I'll Cook the Food, You Save the World
One afternoon last summer I was sitting at the kitchen table processing a bushel of tomatoes while Emily sat across from me reading Charlie Wilson's War. It was as hot and sticky as one would expect from August in southern New England; a time of year when I’m best known for laying low during the heat of the day, keeping only my hands busy while the remainder of my wilted self rests in the curtain-drawn darkness of our south facing home. I dislike closing curtains, but my mother insists that closing them cools the house considerably on hot days, and you know how moms are always right.
Without invitation, I began explaining all things tomato to my lucky audience. How to grow them, varieties we like, methods of processing and preservation. I must have held at least half her attention because she put her book down and said to me, “I really wish I was interested in this sort of thing, but I’m just not. And that’s kind of sad because I appreciate the importance of these skills, and I’m sure someday I’ll want to know how to do these things, but right now, I really have no interest.” There was a slight sadness to the moment, not felt by a mother who wished her child capable beyond the realm of reciting the complete works of Kurt Vonnegut, but by a woman who knows the value of laborous day to day work, yet leans in the sophisticated direction of academia. A woman reconciling the thought that although she’d prefer to spend her time surrounded by stacks of Russian poetry, at the end of the day, dinner still needs cooking. “It’s okay,” I told her. “When you decide to grow a garden and do some of these things for yourself, just call me and I’ll walk you through it.” She was genuinely satisfied with my response. Maybe even relieved to know that it was in fact okay, she could still learn these things down the road.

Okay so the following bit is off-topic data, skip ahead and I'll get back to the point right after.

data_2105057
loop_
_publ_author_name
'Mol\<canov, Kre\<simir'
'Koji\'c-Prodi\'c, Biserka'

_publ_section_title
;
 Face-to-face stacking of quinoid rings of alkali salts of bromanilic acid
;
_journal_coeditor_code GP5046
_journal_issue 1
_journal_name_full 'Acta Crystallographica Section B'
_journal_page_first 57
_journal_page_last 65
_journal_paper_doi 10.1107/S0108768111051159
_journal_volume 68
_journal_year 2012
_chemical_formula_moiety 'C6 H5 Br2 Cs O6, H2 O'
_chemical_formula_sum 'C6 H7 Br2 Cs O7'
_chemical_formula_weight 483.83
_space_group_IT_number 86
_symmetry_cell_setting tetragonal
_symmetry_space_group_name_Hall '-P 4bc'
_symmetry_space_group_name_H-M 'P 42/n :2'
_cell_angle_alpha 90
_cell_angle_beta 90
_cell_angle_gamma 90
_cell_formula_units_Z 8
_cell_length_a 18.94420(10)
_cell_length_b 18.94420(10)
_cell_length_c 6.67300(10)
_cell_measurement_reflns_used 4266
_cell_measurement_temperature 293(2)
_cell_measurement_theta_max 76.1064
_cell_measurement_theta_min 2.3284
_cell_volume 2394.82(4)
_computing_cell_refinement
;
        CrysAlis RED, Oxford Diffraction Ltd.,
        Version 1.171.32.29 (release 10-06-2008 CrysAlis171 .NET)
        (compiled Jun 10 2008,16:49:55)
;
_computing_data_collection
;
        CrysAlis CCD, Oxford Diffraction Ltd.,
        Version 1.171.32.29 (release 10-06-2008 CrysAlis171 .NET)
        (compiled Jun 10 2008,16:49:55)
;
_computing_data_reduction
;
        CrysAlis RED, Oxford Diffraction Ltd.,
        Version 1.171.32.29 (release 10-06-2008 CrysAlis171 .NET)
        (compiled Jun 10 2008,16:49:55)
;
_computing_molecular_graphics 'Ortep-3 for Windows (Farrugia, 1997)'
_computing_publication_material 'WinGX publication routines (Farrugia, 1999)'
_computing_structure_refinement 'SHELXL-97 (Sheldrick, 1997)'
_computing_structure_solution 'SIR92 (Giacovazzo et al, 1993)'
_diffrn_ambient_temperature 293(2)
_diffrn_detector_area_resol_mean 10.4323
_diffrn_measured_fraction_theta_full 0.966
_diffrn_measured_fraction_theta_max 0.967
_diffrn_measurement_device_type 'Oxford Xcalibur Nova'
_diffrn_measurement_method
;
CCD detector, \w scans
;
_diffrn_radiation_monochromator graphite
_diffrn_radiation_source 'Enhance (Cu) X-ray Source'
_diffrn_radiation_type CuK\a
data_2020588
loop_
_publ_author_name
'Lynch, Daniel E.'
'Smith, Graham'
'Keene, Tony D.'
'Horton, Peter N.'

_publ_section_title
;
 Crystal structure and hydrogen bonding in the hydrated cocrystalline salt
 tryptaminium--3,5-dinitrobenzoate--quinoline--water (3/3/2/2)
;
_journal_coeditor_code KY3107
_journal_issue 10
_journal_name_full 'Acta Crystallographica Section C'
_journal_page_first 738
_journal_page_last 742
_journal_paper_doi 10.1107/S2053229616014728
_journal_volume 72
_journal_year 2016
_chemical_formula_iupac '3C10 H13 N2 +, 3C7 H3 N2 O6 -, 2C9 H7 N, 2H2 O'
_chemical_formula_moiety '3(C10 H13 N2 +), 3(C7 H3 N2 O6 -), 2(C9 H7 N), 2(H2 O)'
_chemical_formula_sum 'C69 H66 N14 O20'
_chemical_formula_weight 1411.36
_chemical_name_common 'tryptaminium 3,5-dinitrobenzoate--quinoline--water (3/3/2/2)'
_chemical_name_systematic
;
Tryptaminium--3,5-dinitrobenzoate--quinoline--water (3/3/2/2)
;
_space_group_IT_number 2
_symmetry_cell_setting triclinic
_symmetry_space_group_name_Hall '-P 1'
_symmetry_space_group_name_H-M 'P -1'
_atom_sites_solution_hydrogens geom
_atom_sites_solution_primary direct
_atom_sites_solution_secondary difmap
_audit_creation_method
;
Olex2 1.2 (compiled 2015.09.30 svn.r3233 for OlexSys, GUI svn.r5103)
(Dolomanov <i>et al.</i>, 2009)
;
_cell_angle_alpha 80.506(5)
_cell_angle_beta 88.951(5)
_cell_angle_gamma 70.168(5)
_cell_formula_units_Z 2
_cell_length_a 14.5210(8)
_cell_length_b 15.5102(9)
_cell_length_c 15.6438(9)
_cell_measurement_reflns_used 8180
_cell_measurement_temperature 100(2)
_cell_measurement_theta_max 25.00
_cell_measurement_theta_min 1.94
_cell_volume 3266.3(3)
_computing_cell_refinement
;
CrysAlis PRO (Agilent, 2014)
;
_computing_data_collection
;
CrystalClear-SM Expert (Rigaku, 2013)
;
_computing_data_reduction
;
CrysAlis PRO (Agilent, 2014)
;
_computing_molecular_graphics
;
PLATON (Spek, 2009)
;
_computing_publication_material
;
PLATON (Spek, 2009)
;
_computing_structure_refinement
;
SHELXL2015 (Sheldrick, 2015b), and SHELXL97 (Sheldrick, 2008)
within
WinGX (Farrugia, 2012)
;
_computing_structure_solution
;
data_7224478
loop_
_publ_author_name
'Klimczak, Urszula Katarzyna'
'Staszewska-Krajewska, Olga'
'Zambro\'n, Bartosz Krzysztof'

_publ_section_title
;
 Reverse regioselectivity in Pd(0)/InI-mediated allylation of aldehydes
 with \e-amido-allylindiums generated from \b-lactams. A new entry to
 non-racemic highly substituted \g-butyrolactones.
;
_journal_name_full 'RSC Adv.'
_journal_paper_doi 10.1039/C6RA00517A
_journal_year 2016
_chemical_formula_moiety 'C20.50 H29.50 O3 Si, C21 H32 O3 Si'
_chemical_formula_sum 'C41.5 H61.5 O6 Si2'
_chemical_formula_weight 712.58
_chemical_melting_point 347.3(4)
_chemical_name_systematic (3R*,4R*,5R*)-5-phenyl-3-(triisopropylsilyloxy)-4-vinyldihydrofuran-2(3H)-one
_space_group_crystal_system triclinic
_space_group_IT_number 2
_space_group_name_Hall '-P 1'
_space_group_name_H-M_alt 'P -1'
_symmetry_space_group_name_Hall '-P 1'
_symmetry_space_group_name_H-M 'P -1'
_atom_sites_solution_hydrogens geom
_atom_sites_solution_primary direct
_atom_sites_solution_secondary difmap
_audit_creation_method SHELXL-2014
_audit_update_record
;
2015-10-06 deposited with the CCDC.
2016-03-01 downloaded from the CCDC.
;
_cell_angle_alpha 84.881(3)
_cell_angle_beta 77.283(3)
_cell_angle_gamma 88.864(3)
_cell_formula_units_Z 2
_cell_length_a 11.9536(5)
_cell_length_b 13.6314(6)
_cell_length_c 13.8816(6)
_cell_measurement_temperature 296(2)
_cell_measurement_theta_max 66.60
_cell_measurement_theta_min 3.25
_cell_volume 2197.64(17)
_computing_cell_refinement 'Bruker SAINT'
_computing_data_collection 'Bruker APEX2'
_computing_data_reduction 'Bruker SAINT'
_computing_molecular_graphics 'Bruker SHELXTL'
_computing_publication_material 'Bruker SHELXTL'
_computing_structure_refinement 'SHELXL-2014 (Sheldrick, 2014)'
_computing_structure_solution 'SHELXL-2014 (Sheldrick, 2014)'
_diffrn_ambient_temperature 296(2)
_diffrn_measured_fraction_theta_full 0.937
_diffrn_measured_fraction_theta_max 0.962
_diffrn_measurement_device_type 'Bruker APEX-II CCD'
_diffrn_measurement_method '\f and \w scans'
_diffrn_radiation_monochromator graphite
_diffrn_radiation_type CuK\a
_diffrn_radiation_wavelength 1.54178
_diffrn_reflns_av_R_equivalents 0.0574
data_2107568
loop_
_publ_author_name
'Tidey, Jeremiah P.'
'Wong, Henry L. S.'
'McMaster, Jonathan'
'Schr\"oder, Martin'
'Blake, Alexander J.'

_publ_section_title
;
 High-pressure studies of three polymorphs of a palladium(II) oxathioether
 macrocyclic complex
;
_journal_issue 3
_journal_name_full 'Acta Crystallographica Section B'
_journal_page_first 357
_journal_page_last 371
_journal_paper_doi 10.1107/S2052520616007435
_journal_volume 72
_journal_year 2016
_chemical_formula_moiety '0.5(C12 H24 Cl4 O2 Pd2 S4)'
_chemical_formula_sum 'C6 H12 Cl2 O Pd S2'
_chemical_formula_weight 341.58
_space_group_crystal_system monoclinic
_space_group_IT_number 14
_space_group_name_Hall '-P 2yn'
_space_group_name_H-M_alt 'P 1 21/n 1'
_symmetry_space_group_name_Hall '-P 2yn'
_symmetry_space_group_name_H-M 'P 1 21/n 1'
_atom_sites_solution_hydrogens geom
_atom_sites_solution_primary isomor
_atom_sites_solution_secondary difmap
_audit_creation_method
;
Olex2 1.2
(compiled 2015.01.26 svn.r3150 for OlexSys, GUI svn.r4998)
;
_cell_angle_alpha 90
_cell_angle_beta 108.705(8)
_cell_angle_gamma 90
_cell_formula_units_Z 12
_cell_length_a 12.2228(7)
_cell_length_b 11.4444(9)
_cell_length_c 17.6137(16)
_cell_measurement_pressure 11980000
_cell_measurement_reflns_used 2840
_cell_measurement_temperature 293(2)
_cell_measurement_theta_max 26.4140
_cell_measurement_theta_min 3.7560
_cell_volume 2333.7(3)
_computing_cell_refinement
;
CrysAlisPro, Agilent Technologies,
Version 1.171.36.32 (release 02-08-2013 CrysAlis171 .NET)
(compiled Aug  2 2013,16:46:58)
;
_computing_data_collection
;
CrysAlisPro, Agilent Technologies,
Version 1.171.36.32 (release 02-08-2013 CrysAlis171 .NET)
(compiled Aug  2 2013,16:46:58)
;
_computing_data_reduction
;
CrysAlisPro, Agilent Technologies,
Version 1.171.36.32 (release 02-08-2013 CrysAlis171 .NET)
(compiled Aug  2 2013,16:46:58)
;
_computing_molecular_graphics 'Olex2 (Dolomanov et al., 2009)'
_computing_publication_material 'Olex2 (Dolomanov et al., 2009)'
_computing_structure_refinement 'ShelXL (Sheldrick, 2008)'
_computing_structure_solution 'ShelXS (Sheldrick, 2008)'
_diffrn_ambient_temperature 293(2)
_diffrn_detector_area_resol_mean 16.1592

My daughter has started a new job teaching debate, public speaking, and oral advocacy in a women’s prison. The program is intended to provide effective listening and communication skills to a population that, beyond incarceration specifics, has largely led difficult, impoverished, marginalized lives. In many cases, a lack of the very skills she’ll be teaching contributed to their current arrangement. Someday these women will leave prison, and the goal is to not return. It is proven that for people with an ability to speak carefully and effectively, listen thoroughly, and advocate fiercely, the rate of recidivism is significantly decreased. This program is the perfect fit for the unique abilities that Emily has (proving there really is something for everyone), and I’m just feeling proud to see her emerge as an adult in this way.
On the phone this weekend, listening to her describe the first days of training and orientation, I could only think of this: Don’t worry about those tomatoes, kid, you already have one heck of a skill set. Providing people with tools to effectively listen and communicate is an incredible contribution. Some would argue that we need these skills today more than ever. So how about this: I‘ll grow the tomatoes and cook the food, you go ahead and save the world. Dinner is at six... don’t be late.